Thursday, December 6, 2012

Learning to draw, and then draw on a regular basis

The other day, a friend told me that she wanted to be able to draw. I asked her what she was doing about it and she said she didn’t know how to proceed. So how does one learn to draw? And how does one keep drawing regularly? Here are 7 steps (in no particular order) that I can think of. Sketchbook

1. Just start

Drawing does not need to involve a complex scene or objects. Even if we draw a cup, a ball, a box or even a pencil, it is good practise.

2. Practise, practise, practise – 15 minutes a day

I read a lot about drawing and nothing compares to practising. Often, the theory that I have read only became clear sometime later. It is great when I am drawing and the clarity strikes, and I think “aha, now I understand what the author was trying to say”. My drawings are not as good as many that I have seen around, but with practice, I am improving every time.

I came across a suggestion in an art book to set aside a least 15 minutes a day to draw. What a great idea - it's a short time, but it is enough to complete a drawing.

3. Attend a class (Duh, everyone knows this…)<

Unless you are someone who has the inclination to learn on your own, you might like to consider joining a class. If you are a beginner, you will gain valuable information that will provide you with the essential foundation in art such as proportions, perspective, etc. And if you are not a beginner, you may learn new ways and new techniques that may help push your drawing to another level.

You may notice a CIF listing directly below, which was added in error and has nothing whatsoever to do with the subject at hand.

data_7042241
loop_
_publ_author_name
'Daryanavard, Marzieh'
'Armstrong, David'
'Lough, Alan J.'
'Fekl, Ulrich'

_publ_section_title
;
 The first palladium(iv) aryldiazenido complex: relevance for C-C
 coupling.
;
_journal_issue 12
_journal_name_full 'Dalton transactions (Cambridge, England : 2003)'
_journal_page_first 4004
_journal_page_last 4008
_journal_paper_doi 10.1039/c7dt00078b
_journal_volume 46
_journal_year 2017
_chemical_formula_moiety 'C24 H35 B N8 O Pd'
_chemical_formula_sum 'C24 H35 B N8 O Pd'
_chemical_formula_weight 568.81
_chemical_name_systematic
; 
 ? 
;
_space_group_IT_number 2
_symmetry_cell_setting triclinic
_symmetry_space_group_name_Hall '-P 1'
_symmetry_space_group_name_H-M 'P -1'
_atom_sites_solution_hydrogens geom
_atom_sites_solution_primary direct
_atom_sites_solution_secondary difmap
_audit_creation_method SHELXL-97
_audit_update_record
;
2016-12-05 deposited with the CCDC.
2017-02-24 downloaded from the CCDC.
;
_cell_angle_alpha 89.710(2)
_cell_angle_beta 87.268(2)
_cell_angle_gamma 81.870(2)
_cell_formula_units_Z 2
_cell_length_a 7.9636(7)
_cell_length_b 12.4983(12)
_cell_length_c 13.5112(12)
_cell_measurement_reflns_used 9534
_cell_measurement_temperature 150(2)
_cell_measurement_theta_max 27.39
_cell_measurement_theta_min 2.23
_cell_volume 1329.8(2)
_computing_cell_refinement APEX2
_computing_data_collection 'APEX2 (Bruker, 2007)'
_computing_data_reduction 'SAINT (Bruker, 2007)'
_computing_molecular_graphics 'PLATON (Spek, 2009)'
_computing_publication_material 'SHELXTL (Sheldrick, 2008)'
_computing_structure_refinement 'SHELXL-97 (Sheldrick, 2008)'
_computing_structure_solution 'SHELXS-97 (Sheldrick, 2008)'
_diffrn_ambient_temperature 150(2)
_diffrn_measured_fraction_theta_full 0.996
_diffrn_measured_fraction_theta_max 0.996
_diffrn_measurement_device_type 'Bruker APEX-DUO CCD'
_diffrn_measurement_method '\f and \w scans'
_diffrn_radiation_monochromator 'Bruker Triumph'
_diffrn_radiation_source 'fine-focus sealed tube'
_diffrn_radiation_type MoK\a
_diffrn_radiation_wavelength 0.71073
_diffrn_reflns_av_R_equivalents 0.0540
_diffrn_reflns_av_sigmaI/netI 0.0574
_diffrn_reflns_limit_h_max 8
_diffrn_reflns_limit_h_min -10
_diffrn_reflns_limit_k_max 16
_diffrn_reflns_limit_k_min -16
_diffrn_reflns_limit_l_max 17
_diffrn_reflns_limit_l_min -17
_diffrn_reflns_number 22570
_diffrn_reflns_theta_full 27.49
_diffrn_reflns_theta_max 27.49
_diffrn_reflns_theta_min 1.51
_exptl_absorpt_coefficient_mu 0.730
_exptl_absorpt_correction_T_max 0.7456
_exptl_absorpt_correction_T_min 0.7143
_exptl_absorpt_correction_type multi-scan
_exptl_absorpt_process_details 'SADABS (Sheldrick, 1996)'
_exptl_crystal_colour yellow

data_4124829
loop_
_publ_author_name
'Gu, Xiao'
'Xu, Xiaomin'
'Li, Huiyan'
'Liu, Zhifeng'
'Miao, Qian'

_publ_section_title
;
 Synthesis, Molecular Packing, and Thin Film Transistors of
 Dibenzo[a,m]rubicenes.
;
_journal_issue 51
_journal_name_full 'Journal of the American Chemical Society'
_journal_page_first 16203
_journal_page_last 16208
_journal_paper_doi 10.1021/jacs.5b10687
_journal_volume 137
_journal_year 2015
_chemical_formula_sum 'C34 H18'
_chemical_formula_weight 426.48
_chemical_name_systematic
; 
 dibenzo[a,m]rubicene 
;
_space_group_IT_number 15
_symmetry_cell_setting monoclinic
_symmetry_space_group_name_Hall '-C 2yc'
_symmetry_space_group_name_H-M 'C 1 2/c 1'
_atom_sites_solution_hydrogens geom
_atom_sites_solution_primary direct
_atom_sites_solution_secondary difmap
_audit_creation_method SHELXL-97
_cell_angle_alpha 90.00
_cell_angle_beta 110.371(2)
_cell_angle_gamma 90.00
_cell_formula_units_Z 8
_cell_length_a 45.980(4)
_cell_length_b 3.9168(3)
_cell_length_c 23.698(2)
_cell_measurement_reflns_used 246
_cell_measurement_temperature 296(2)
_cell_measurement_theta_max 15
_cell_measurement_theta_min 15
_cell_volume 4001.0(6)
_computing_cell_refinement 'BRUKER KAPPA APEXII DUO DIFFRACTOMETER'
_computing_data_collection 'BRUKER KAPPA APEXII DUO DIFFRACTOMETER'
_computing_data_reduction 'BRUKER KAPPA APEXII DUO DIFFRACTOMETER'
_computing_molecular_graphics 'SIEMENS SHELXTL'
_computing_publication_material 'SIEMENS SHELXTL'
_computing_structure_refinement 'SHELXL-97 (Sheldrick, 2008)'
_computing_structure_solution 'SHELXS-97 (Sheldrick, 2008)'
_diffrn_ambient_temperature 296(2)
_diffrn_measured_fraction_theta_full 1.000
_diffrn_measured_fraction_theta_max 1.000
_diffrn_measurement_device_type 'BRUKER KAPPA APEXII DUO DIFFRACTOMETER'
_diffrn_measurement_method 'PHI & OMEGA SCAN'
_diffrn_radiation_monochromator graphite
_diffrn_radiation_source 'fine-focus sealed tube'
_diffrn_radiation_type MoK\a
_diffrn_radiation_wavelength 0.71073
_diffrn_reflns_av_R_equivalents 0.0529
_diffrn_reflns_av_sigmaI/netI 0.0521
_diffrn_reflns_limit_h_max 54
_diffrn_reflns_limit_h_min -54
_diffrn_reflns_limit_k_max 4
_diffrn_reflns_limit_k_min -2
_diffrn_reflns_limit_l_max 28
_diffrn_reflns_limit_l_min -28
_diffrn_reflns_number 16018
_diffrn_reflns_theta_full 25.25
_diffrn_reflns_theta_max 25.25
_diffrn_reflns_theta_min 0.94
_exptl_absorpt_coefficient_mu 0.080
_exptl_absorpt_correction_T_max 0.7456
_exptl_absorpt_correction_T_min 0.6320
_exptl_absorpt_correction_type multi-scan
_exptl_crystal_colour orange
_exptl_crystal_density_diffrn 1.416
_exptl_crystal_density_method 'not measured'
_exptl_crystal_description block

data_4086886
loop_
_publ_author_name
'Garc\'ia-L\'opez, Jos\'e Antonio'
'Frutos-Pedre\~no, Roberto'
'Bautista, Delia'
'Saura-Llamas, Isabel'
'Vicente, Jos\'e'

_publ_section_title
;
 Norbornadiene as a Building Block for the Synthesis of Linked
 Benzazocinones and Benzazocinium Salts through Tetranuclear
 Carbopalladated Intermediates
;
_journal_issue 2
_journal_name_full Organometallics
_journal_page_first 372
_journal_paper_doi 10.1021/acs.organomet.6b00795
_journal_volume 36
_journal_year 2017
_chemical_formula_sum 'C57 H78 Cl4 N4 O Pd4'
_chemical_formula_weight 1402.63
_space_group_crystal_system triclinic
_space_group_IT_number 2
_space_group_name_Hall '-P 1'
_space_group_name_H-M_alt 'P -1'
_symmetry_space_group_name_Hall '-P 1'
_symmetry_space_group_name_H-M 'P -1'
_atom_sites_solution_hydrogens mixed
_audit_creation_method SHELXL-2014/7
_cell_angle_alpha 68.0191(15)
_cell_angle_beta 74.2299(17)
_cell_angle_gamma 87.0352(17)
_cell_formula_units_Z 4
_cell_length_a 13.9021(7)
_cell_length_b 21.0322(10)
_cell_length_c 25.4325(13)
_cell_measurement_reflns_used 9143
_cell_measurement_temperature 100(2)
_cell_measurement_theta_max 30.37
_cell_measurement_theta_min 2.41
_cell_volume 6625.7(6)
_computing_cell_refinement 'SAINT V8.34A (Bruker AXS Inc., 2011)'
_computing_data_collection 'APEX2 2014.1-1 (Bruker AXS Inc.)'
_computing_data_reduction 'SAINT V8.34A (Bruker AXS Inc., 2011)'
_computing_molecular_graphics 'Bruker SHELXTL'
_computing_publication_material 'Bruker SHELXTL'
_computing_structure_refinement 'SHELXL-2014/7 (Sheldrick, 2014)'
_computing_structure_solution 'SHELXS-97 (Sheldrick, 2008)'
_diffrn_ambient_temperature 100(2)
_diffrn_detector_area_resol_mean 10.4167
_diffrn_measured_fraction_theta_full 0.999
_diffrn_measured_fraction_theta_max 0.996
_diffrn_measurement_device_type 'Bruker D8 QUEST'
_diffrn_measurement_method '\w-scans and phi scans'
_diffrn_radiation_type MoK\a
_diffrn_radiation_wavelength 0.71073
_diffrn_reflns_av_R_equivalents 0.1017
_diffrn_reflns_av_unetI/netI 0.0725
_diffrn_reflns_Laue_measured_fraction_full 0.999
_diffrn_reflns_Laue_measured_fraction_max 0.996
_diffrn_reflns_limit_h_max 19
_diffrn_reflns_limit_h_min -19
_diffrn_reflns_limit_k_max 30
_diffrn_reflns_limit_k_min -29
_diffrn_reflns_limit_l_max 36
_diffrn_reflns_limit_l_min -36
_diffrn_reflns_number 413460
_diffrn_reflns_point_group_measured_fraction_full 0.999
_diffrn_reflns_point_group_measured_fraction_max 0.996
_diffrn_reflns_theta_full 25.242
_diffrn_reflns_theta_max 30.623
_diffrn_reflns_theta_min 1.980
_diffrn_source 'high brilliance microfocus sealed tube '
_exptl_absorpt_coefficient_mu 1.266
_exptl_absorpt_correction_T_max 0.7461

4. Join a drawing group/draw with friends

Drawing alone is not as fun as drawing with others, and requires discipline. Consider getting together with some friends to draw, or join a sketching group.

5. Carry a sketchbook

Having a sketchbook with you all the time will enable you to take advantage of any free 15 minutes crops up (see no. 2). Be sure to also carry a few pens or pencils too.

6. Participate/submit your images to memes

There are groups on the internet that enables one to connect with fellow artists. Examples of these are blogs such as Creative Every Day and Paint Party Friday. Another one is Illustration Friday which has a weekly theme, which may be great if you are not sure what to draw.

7. Having fun/letting go

I used to try to make every page of my sketchbook “count”, and would get upset if a drawing didn’t look good. I have covered up bad drawings by pasting blank papers over them. I have seen friends rip out pages of unsuccessful work.

Now, I have learnt to let go and just enjoy the moment. Splash ink or paint to improve your drawing. Add other materials to turn it into a collage. It may end as a good piece of work or it may be a mess. It doesn't matter - just have fun. At least that way, it becomes a positive experience and you will look forward to drawing, and having a great time again.

These are a few steps that help me. Please feel free to add your suggestions.

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